Movies Without Pity
Indie Snapshot: Three New Movies by Three Masters

See the latest films from two working masters and the last movie from one about to retire.

Indie film pioneer John Sayles hasn't made a great movie since 1999's Limbo, but he continues to write, direct and find money for the kinds of eminently watchable adult dramas that mainstream studios have next to no interest in funding. Go For Sisters isn't a rousing return to the days of The Brother From Another Planet, Matewan and Lone Star, but it's a smart, involving movie that effectively tackles real-world issues within the context of a well-plotted narrative. Opening as a simple reunion story of two older, wiser high school friends -- parole officer Bernice (LisaGay Hamilton, quite good) and ex-drug addict Fontaine (Yolonda Ross, excellent) -- the film unexpectedly, but believably morphs into a behind-enemy-lines rescue operation, with the unlikely duo partnering with a retired, nearly-blind Mexican cop (Edward James Olmos) and heading to the crime capital of Juárez to retrieve Bernice's adult son, kidnapped by the human traffickers he'd been working with to smuggle people over the border. One of the few American directors who consistently engages with the world beyond our borders (he's been particularly drawn to South America in recent years), Sayles offers a nuanced, non-exploitative look at the subject of illegal immigration and the corruption that stems from it. But he's also careful to keep the characters front and center; even when they pursue courses of action that slightly strain credulity (most notably when Bernice shoots an off-duty cop and manages to get away), their motivations and goals remain clear. And frankly, I could watch a whole movie of that always-indispensable Olmos wandering around Juárez, doing his best Philip Marlowe impression. I know Sayles doesn't generally do sequels -- that's more of a Hollywood thing than an Indiewood thing -- but in this case, I'd argue that he should make an exception.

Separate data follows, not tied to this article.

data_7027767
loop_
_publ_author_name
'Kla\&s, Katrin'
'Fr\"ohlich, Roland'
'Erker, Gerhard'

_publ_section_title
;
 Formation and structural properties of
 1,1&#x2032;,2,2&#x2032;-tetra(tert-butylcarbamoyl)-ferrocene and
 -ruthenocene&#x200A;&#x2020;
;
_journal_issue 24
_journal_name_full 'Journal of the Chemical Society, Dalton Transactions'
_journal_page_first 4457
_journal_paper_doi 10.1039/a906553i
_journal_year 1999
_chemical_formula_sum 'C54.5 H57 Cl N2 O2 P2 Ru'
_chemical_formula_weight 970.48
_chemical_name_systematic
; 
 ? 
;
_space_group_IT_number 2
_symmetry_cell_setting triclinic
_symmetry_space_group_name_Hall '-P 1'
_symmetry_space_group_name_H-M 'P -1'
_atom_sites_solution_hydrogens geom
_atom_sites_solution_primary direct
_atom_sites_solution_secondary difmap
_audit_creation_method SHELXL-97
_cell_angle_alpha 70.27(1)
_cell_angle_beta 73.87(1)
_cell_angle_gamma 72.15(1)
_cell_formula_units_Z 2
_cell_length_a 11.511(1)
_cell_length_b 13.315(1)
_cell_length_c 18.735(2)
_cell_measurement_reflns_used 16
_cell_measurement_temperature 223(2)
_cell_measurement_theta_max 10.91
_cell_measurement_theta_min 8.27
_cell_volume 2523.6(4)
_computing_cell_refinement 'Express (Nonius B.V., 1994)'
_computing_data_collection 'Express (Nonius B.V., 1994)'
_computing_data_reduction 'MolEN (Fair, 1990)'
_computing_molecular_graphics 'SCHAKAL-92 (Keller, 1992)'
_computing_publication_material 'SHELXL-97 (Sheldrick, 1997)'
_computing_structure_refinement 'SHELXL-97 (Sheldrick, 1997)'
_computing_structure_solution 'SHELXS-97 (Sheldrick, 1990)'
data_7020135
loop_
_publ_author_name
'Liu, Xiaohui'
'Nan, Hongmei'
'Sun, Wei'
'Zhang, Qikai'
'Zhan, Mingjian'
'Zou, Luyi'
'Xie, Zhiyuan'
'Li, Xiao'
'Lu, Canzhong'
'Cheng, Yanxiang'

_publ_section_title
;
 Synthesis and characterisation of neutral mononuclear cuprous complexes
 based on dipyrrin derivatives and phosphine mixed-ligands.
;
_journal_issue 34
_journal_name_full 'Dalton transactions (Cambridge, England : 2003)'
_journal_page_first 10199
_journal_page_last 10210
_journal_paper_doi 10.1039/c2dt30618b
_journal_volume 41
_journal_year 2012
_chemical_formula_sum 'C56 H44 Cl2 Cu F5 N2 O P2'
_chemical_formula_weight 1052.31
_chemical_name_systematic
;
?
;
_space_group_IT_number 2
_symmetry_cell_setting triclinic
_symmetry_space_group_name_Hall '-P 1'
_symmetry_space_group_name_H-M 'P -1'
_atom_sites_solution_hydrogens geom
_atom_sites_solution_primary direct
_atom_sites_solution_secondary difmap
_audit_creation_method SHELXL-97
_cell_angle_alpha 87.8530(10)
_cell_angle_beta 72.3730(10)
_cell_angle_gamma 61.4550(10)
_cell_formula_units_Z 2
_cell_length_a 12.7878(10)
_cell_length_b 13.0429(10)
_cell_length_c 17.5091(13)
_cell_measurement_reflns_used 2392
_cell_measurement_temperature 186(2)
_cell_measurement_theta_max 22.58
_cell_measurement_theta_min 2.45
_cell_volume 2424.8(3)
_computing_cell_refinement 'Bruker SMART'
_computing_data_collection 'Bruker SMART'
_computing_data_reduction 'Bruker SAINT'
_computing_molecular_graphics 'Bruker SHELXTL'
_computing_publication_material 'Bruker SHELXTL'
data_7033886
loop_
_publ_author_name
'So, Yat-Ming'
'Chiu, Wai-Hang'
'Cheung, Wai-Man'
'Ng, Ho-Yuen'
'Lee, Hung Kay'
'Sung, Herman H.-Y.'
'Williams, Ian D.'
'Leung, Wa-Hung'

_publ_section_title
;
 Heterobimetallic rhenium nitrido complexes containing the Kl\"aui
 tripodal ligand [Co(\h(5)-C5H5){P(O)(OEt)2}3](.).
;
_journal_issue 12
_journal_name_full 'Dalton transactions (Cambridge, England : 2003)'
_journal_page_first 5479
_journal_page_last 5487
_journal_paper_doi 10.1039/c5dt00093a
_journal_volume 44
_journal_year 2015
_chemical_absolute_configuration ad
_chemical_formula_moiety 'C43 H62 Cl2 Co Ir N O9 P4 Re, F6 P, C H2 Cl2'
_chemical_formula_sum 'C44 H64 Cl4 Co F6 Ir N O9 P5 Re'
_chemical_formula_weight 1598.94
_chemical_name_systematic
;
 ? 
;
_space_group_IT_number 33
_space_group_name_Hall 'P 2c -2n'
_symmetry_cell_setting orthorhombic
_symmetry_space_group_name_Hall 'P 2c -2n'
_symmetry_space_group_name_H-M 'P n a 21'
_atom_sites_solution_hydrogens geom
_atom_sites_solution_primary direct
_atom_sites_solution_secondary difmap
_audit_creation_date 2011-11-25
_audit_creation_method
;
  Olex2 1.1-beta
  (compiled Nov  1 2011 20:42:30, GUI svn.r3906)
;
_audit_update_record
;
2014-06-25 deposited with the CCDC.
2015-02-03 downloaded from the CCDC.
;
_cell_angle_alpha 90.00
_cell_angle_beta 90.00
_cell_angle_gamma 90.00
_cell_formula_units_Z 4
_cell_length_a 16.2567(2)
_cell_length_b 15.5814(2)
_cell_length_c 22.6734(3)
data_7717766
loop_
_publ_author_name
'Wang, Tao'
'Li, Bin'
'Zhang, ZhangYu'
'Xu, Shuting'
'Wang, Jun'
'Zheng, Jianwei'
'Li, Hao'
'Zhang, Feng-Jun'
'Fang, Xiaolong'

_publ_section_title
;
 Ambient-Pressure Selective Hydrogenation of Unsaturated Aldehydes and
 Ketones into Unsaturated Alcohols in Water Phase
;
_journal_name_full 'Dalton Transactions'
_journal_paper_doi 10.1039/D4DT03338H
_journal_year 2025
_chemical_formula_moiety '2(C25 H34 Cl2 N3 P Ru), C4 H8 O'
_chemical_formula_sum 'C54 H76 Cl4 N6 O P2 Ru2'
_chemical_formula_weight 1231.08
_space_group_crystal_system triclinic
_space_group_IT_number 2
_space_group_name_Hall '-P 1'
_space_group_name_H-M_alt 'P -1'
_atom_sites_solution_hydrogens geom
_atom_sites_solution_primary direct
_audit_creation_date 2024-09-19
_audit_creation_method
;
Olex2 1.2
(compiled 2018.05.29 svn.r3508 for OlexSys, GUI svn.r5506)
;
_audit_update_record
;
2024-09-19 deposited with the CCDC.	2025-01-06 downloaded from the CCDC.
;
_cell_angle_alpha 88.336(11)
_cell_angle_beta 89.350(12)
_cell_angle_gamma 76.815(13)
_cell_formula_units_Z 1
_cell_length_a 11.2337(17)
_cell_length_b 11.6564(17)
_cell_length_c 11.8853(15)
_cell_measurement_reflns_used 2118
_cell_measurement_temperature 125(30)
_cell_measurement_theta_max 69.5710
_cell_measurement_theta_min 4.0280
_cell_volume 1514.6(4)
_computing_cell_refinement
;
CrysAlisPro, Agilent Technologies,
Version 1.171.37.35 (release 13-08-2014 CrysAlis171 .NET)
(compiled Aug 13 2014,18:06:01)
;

As the title indicates, At Berkeley -- the 40th non-fiction feature from prolific documentarian Frederick Wiseman -- takes place at Berkeley, the University of California campus that was a hotbed of activism (and recreational drug use) in the '60s, when the filmmaker began his storied career. Shot largely in 2010, this expansive four-hour portrait finds modern-day UC Berkeley a more sedate place than those heady days, with most of the challenges confronting the institution primarily stemming from financial, rather than political concerns. At the time Wiseman's cameras were on campus, the university's leaders were on the cusp of losing a significant amount of state funding, necessitating lengthy boardroom meetings where they discussed other alternatives as well as general "state of the school" conversations regarding admissions policies and financial aid packages. In his typically immersive fashion, Wiseman recorded all of these meetings and lets them run for 15-to-20 minute chunks in the finished movie without any cutaways, narration or even on-screen slugs to identity who is speaking. That may sound nightmarish, but it's actually fascinating -- a too-rare glimpse behind the scenes of how a major university operates and the decisions and compromises they have to make to keep the doors open and the lights on. Interspersed with these sequences (which form the thematic spine of the movie) are scenes of ordinary campus life, recorded in various classrooms (Wiseman visits a Humanities course, as well as the university's robotics department), the different quads and even a party or two. Never one to make an overt piece of agitprop, Wiseman's film nevertheless has a lot to say about the unique benefits of being in a university setting, as well as the way that opportunity is, once again, in danger of only being open to a select few, even at supposedly public institutions. The running time may be intimidating -- and I'd actually recommend breaking it up into 60-minute "episodes" to better absorb it all -- but At Berkeley absolutely belongs on the short list of the year's finest documentaries.